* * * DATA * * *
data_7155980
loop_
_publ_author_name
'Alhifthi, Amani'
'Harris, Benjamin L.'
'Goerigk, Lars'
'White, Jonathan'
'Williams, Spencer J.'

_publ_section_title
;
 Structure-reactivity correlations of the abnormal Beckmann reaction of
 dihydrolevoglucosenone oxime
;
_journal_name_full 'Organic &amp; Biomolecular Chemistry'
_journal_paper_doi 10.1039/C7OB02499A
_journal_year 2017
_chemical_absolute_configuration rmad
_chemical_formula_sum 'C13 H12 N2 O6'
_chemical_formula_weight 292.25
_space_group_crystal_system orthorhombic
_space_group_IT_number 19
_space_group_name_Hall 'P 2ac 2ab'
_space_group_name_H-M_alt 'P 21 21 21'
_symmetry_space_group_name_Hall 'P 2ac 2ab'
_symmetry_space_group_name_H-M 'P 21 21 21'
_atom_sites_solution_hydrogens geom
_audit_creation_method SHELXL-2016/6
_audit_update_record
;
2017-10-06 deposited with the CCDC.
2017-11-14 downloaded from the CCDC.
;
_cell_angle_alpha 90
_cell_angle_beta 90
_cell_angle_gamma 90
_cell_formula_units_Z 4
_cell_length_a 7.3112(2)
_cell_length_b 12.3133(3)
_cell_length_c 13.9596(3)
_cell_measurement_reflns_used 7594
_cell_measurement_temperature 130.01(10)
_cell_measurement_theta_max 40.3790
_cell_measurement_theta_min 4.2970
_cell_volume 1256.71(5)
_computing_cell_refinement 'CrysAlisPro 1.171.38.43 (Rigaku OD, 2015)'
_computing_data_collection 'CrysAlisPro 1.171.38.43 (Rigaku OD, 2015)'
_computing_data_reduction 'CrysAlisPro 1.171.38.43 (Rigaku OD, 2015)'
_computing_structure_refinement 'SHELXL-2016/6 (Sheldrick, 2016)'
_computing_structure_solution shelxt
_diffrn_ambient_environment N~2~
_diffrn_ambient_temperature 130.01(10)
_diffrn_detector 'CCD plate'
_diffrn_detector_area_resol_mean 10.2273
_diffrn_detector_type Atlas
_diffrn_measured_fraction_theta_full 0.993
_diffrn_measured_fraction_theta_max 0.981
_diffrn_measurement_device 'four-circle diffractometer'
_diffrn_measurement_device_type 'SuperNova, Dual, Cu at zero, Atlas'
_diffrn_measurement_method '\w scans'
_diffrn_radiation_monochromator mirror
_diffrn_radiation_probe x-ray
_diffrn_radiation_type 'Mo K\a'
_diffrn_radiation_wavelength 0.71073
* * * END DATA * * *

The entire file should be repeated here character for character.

data_7155980
loop_
_publ_author_name
'Alhifthi, Amani'
'Harris, Benjamin L.'
'Goerigk, Lars'
'White, Jonathan'
'Williams, Spencer J.'

_publ_section_title
;
 Structure-reactivity correlations of the abnormal Beckmann reaction of
 dihydrolevoglucosenone oxime
;
_journal_name_full 'Organic &amp; Biomolecular Chemistry'
_journal_paper_doi 10.1039/C7OB02499A
_journal_year 2017
_chemical_absolute_configuration rmad
_chemical_formula_sum 'C13 H12 N2 O6'
_chemical_formula_weight 292.25
_space_group_crystal_system orthorhombic
_space_group_IT_number 19
_space_group_name_Hall 'P 2ac 2ab'
_space_group_name_H-M_alt 'P 21 21 21'
_symmetry_space_group_name_Hall 'P 2ac 2ab'
_symmetry_space_group_name_H-M 'P 21 21 21'
_atom_sites_solution_hydrogens geom
_audit_creation_method SHELXL-2016/6
_audit_update_record
;
2017-10-06 deposited with the CCDC.
2017-11-14 downloaded from the CCDC.
;
_cell_angle_alpha 90
_cell_angle_beta 90
_cell_angle_gamma 90
_cell_formula_units_Z 4
_cell_length_a 7.3112(2)
_cell_length_b 12.3133(3)
_cell_length_c 13.9596(3)
_cell_measurement_reflns_used 7594
_cell_measurement_temperature 130.01(10)
_cell_measurement_theta_max 40.3790
_cell_measurement_theta_min 4.2970
_cell_volume 1256.71(5)
_computing_cell_refinement 'CrysAlisPro 1.171.38.43 (Rigaku OD, 2015)'
_computing_data_collection 'CrysAlisPro 1.171.38.43 (Rigaku OD, 2015)'
_computing_data_reduction 'CrysAlisPro 1.171.38.43 (Rigaku OD, 2015)'
_computing_structure_refinement 'SHELXL-2016/6 (Sheldrick, 2016)'
_computing_structure_solution shelxt
_diffrn_ambient_environment N~2~
_diffrn_ambient_temperature 130.01(10)
_diffrn_detector 'CCD plate'
_diffrn_detector_area_resol_mean 10.2273
_diffrn_detector_type Atlas
_diffrn_measured_fraction_theta_full 0.993
_diffrn_measured_fraction_theta_max 0.981
_diffrn_measurement_device 'four-circle diffractometer'
_diffrn_measurement_device_type 'SuperNova, Dual, Cu at zero, Atlas'
_diffrn_measurement_method '\w scans'
_diffrn_radiation_monochromator mirror
_diffrn_radiation_probe x-ray
_diffrn_radiation_type 'Mo K\a'
_diffrn_radiation_wavelength 0.71073